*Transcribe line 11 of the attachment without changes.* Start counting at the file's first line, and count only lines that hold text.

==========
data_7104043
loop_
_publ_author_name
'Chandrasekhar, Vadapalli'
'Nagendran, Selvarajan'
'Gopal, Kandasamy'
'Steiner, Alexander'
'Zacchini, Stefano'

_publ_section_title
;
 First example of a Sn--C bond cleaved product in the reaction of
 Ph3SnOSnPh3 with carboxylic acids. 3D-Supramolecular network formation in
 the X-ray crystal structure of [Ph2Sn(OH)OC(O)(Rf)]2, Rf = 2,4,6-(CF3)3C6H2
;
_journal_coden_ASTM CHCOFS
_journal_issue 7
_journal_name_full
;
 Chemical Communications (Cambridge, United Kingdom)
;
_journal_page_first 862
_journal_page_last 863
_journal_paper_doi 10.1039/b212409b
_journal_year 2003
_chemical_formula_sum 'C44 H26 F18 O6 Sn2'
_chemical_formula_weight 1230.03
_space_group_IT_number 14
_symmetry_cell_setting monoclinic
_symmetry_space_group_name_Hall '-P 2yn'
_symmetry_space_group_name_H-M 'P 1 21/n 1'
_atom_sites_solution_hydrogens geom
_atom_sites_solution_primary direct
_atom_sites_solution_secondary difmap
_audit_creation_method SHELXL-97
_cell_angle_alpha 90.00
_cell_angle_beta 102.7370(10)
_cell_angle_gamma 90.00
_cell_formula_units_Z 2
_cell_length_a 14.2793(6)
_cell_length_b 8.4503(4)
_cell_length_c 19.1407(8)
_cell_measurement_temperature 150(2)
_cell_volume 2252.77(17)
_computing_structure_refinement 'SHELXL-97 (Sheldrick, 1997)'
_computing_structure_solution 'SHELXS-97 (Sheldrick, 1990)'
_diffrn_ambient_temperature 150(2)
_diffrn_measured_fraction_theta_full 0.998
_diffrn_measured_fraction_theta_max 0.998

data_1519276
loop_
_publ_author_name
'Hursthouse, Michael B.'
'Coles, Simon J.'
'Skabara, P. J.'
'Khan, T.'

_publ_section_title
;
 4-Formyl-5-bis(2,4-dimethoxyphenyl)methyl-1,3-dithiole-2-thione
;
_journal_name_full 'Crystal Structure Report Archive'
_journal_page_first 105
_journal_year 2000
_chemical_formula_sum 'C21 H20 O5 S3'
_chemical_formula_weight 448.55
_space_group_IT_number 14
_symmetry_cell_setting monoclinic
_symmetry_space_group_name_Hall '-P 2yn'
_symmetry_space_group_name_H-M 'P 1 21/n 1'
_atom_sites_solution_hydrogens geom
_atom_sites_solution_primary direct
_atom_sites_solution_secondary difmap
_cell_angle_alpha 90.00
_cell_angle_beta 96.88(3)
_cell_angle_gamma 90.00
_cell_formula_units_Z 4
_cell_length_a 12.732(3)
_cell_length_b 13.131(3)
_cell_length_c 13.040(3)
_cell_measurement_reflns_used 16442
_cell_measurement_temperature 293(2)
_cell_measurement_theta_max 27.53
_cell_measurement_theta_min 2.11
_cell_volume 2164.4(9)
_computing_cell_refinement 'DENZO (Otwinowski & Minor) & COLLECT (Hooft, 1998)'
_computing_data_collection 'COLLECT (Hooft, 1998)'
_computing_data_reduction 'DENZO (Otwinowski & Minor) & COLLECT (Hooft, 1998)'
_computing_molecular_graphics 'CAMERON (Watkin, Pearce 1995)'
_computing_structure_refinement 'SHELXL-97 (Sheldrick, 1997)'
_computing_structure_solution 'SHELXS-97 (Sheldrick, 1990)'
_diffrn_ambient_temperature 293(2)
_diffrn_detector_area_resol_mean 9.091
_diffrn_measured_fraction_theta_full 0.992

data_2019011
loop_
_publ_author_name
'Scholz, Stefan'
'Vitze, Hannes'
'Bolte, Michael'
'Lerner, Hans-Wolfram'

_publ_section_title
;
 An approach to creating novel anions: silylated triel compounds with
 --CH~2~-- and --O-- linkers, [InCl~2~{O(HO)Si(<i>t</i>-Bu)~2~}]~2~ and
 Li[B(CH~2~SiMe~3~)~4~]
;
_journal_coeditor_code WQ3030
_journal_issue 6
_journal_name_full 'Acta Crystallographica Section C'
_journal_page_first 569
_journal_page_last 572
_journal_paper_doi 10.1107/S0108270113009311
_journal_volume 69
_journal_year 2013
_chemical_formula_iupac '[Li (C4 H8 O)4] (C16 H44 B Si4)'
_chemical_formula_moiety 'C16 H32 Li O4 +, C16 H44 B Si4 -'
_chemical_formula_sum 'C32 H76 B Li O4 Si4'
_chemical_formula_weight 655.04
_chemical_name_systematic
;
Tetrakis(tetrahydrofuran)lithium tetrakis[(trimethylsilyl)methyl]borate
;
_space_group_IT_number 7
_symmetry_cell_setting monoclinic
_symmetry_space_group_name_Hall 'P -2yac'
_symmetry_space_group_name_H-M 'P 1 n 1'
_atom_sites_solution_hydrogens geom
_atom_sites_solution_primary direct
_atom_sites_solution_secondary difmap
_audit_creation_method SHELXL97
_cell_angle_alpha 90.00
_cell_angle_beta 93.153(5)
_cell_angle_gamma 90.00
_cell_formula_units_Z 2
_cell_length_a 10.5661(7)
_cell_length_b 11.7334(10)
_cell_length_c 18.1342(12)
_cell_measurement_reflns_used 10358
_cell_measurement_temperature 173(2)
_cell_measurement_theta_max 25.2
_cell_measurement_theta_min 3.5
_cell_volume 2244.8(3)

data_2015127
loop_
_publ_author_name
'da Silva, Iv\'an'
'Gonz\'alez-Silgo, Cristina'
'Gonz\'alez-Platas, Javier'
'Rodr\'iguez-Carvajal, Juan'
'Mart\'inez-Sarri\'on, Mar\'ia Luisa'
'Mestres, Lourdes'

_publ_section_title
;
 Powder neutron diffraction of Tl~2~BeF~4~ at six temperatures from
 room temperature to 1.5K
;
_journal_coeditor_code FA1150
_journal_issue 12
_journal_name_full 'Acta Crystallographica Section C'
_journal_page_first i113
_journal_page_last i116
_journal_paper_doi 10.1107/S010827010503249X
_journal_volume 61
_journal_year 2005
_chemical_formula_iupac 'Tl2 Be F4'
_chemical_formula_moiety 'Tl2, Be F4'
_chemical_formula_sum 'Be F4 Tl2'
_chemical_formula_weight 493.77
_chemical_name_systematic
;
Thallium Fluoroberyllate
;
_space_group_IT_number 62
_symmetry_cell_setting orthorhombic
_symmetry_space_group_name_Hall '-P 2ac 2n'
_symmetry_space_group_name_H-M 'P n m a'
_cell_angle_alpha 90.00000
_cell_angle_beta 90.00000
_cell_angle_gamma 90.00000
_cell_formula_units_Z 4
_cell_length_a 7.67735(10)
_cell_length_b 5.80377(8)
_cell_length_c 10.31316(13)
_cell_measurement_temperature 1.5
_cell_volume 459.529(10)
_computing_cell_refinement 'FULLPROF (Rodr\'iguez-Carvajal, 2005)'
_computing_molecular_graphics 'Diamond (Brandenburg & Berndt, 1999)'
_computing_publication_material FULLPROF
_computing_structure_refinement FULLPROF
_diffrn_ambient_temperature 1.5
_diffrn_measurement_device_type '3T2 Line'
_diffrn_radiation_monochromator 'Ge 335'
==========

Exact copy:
 First example of a Sn--C bond cleaved product in the reaction of